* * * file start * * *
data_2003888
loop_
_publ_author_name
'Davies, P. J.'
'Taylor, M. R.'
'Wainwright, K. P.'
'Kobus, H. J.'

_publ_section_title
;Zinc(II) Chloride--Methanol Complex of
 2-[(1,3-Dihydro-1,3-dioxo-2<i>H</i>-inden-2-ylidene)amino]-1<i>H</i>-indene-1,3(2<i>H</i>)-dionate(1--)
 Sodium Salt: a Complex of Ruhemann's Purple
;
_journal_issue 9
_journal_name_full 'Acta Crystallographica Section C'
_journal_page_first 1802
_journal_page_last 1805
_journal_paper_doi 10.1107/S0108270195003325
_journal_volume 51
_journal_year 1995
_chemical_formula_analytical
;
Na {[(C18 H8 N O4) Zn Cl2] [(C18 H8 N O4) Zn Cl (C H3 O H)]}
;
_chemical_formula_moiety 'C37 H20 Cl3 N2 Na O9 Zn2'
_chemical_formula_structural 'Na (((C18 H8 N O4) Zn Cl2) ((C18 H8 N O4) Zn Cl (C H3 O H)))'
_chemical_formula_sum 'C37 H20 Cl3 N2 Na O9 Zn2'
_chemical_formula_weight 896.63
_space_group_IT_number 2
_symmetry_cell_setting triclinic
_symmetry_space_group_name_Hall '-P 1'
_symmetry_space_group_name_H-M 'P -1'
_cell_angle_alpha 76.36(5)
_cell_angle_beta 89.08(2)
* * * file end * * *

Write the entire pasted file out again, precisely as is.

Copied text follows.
data_2003888
loop_
_publ_author_name
'Davies, P. J.'
'Taylor, M. R.'
'Wainwright, K. P.'
'Kobus, H. J.'

_publ_section_title
;Zinc(II) Chloride--Methanol Complex of
 2-[(1,3-Dihydro-1,3-dioxo-2<i>H</i>-inden-2-ylidene)amino]-1<i>H</i>-indene-1,3(2<i>H</i>)-dionate(1--)
 Sodium Salt: a Complex of Ruhemann's Purple
;
_journal_issue 9
_journal_name_full 'Acta Crystallographica Section C'
_journal_page_first 1802
_journal_page_last 1805
_journal_paper_doi 10.1107/S0108270195003325
_journal_volume 51
_journal_year 1995
_chemical_formula_analytical
;
Na {[(C18 H8 N O4) Zn Cl2] [(C18 H8 N O4) Zn Cl (C H3 O H)]}
;
_chemical_formula_moiety 'C37 H20 Cl3 N2 Na O9 Zn2'
_chemical_formula_structural 'Na (((C18 H8 N O4) Zn Cl2) ((C18 H8 N O4) Zn Cl (C H3 O H)))'
_chemical_formula_sum 'C37 H20 Cl3 N2 Na O9 Zn2'
_chemical_formula_weight 896.63
_space_group_IT_number 2
_symmetry_cell_setting triclinic
_symmetry_space_group_name_Hall '-P 1'
_symmetry_space_group_name_H-M 'P -1'
_cell_angle_alpha 76.36(5)
_cell_angle_beta 89.08(2)